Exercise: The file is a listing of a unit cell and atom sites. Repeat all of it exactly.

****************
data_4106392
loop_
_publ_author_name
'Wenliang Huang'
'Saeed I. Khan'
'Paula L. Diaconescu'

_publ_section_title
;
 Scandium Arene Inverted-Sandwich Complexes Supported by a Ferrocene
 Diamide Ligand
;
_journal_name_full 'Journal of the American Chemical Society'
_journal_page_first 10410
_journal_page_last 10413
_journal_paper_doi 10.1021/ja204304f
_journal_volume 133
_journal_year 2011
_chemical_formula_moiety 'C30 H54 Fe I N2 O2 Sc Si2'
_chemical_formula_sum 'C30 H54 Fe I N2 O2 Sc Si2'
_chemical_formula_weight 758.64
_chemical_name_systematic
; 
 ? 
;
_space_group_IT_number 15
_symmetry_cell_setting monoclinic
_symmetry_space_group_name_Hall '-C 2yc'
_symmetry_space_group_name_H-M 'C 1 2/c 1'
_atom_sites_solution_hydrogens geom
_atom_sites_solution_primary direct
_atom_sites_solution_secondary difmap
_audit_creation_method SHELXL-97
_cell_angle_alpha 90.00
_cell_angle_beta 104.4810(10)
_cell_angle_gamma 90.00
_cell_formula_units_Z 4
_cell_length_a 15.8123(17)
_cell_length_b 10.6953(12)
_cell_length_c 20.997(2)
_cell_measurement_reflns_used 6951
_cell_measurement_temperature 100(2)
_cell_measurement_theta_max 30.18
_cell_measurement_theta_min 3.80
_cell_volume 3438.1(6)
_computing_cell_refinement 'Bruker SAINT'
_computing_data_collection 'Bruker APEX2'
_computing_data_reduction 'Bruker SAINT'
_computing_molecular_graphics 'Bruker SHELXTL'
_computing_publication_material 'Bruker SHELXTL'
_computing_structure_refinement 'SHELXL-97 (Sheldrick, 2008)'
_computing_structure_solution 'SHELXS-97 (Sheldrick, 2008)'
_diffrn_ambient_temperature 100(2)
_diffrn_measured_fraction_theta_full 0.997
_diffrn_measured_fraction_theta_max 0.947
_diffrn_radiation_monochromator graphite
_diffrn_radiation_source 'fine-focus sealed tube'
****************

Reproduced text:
data_4106392
loop_
_publ_author_name
'Wenliang Huang'
'Saeed I. Khan'
'Paula L. Diaconescu'

_publ_section_title
;
 Scandium Arene Inverted-Sandwich Complexes Supported by a Ferrocene
 Diamide Ligand
;
_journal_name_full 'Journal of the American Chemical Society'
_journal_page_first 10410
_journal_page_last 10413
_journal_paper_doi 10.1021/ja204304f
_journal_volume 133
_journal_year 2011
_chemical_formula_moiety 'C30 H54 Fe I N2 O2 Sc Si2'
_chemical_formula_sum 'C30 H54 Fe I N2 O2 Sc Si2'
_chemical_formula_weight 758.64
_chemical_name_systematic
; 
 ? 
;
_space_group_IT_number 15
_symmetry_cell_setting monoclinic
_symmetry_space_group_name_Hall '-C 2yc'
_symmetry_space_group_name_H-M 'C 1 2/c 1'
_atom_sites_solution_hydrogens geom
_atom_sites_solution_primary direct
_atom_sites_solution_secondary difmap
_audit_creation_method SHELXL-97
_cell_angle_alpha 90.00
_cell_angle_beta 104.4810(10)
_cell_angle_gamma 90.00
_cell_formula_units_Z 4
_cell_length_a 15.8123(17)
_cell_length_b 10.6953(12)
_cell_length_c 20.997(2)
_cell_measurement_reflns_used 6951
_cell_measurement_temperature 100(2)
_cell_measurement_theta_max 30.18
_cell_measurement_theta_min 3.80
_cell_volume 3438.1(6)
_computing_cell_refinement 'Bruker SAINT'
_computing_data_collection 'Bruker APEX2'
_computing_data_reduction 'Bruker SAINT'
_computing_molecular_graphics 'Bruker SHELXTL'
_computing_publication_material 'Bruker SHELXTL'
_computing_structure_refinement 'SHELXL-97 (Sheldrick, 2008)'
_computing_structure_solution 'SHELXS-97 (Sheldrick, 2008)'
_diffrn_ambient_temperature 100(2)
_diffrn_measured_fraction_theta_full 0.997
_diffrn_measured_fraction_theta_max 0.947
_diffrn_radiation_monochromator graphite
_diffrn_radiation_source 'fine-focus sealed tube'